Sunday, December 12, 2004

You are what you eat....

I'm an ova-lactic vegetarian. I eat that which does not require the death of its producer. I do know that most farms on which the products are created are incredibly exploitative and sometimes cruel. But for me the principle is simply about killing for food.

I grew up on a beef and citrus farm in Central Florida. In ninth grade, my father, a teacher in the local high school where I attended (and had him for two years) required me to join the Future Farmers of America. I excelled in public speaking and parliamentary procedure, ornamental horticulture and forestry. I sucked at using band saws and welding. But I also did well at meat cuts identification. Until the second year.

The second year followed the life cycle of a cow from gathering semen for artificial insemination (I will spare you that story) to the insemination (that one, too) and the birth of the calf, which I think is probably one of the most spiritual moments of my entire life. Then we went through the castration process to create a steer, the showing of the steer at the county fair, and finally the inevitable trip to the slaughterhouse.

I am not sure what I expected that day. But I remember like it was yesterday what I saw: terrified animals bleating horrendous sounding dirges; the air hammer used to supposedly knock the animal unconscious so his throat could be slit (bleating all the time); the hanging of the now headless animal by his hoof on a hook suspended from the ceiling; the rubber boots the packing house employee wore around which a swirl of blood ran down a drain in the floor; the now separated organs stacked like bowling balls on racks, the sound of saws ordinarily heard in the sawing of lumber but here sawing apart the body of animal only minutes before alive.

I have never forgotten that day in 1967 when I lost the luxury of naiveté in eating dead animal flesh we euphemistically call "meat." And I have never forgotten the sound of that terrified bleating or the thud of the air hammer on the skulls or the swirling blood running down that drain. And I know that's why I've been vegetarian three different periods of my life, the most recent now in its eighth year.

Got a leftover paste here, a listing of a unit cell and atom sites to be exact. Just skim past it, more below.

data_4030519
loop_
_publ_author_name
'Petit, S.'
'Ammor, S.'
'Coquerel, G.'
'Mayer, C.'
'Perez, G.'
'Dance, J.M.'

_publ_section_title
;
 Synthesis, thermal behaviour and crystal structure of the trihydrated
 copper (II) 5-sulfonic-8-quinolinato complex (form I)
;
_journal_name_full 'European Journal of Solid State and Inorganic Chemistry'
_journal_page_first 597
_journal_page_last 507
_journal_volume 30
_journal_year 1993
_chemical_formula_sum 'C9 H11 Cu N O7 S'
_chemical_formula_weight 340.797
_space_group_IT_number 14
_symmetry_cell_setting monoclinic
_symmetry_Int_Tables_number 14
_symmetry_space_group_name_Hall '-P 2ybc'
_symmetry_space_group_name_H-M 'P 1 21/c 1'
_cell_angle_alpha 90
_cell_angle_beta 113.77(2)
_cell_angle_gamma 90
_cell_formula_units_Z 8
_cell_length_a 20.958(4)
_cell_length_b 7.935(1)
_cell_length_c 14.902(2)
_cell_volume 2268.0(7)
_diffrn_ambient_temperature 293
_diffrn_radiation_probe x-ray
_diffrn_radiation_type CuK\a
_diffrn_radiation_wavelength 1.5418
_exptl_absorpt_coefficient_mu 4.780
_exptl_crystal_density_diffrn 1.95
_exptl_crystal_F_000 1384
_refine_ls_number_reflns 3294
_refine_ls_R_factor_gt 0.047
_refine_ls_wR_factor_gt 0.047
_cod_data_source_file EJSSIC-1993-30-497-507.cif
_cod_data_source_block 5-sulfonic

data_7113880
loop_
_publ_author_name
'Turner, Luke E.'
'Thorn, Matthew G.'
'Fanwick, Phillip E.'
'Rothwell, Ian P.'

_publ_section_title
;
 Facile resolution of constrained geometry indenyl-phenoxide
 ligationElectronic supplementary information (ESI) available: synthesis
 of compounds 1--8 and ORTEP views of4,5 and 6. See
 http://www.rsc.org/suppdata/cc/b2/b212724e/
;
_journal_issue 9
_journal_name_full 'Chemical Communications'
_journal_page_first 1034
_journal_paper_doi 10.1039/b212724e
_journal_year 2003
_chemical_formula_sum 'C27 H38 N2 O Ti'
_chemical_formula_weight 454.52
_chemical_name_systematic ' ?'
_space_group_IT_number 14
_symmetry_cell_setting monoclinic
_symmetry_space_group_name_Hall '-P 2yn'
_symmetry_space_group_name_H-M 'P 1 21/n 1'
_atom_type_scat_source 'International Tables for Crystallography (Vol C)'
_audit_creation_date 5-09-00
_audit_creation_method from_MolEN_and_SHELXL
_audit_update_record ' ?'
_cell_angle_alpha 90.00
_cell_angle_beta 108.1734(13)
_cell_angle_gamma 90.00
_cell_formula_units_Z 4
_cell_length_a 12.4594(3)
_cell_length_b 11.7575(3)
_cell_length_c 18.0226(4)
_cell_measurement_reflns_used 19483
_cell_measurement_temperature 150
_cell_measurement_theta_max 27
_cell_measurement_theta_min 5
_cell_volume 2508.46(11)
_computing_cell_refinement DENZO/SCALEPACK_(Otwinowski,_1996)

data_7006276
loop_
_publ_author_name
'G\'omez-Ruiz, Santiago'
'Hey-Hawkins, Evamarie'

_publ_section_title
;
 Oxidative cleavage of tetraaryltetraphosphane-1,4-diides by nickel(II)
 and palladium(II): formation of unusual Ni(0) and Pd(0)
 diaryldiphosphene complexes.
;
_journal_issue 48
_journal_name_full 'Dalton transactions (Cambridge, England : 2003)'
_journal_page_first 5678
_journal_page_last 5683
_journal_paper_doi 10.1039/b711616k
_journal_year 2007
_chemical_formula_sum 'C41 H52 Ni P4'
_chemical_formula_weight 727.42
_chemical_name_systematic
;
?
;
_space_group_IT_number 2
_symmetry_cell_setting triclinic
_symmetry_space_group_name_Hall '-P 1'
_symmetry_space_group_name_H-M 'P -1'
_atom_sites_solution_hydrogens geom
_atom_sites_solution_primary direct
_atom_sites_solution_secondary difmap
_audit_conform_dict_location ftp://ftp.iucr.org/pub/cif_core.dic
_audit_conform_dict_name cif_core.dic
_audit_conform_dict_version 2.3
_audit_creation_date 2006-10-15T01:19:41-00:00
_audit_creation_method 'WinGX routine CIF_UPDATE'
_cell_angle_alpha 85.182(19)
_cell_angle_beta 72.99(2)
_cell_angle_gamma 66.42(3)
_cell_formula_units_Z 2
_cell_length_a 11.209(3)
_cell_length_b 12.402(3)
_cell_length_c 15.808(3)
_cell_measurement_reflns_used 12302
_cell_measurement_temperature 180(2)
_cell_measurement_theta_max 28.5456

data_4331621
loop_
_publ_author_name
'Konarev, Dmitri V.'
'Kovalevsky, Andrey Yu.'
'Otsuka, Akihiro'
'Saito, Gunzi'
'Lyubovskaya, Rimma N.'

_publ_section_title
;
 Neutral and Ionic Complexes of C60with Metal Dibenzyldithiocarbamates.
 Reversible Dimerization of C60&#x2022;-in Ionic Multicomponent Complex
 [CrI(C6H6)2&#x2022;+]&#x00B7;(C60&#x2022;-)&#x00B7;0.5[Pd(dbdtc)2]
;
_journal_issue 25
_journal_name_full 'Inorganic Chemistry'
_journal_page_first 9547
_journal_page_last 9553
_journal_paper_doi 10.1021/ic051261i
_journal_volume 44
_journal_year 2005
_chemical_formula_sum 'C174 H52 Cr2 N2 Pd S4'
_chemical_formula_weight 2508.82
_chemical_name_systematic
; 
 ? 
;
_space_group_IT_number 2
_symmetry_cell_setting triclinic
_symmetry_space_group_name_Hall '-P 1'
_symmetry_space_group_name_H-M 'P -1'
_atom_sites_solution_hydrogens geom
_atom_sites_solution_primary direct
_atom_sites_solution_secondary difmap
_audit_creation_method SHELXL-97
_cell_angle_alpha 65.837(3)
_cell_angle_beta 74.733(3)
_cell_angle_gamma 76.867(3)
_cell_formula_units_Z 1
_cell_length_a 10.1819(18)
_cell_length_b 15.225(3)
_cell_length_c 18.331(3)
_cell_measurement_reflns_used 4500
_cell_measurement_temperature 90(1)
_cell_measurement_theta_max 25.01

I'm not an evangelist for this. I would note that meat is the most labor and materials intensivefood human beings eat. The grain used to feed cattle alone could feed the world several times over. I'd also say that for me, humane treatment for animals is a natural extension from myinsistence that human beings treat each other in a humane way. There are clearly some health benefits from vegetarianism - even more from veganism which I am slow to embrace - butfor me those are secondary to the ethical and spiritual concerns.

The Buddha instructed his followers to tell those who would feed the mendicant monks not to kill to feed them but if they had already done so, to eat what was offered with gratitude. Similarly, Francis of Assisi and his followers lived lives of simplicity which both honored the animals of the very good creation as well as eating a diet which was itself simple, usually vegetarian as most religious observed in the middle ages. But, if someone had prepared a meat dish for the friars, they were to eat it with gratitude because such was the generosity of the creator G-d being offered. It is my policy to do the same. Don't kill for me. But I will not refuse your hospitality if you have already done so. Such a response would reject the generosity of the Creator and spits in the eye of G_d.

There are a number of good quotes about vegetarianism I've gathered over the years. One which I keep on my refrigerator under the obligatory magnets is from Leonardo da Vince which reads, "I have from an early age abjured the use of meat, and the time will come when men such as I will look upon the murder of animals as they now look upon the murder of men."

Well said, Leo.

The Rev. Harry Scott Coverston, J.D., Ph.D.
Member, Florida Bar (inactive status)
Priest, Episcopal Church (Dio. of El Camino Real, CA)
Instructor: Humanities, Religion, Philosophy of Law
University of Central Florida, Orlando

If the unexamined life is not worth living, surely an
unexamined belief system, be it religious or political, is not worth holding.

Most things of value do not lend themselves to production in sound bytes.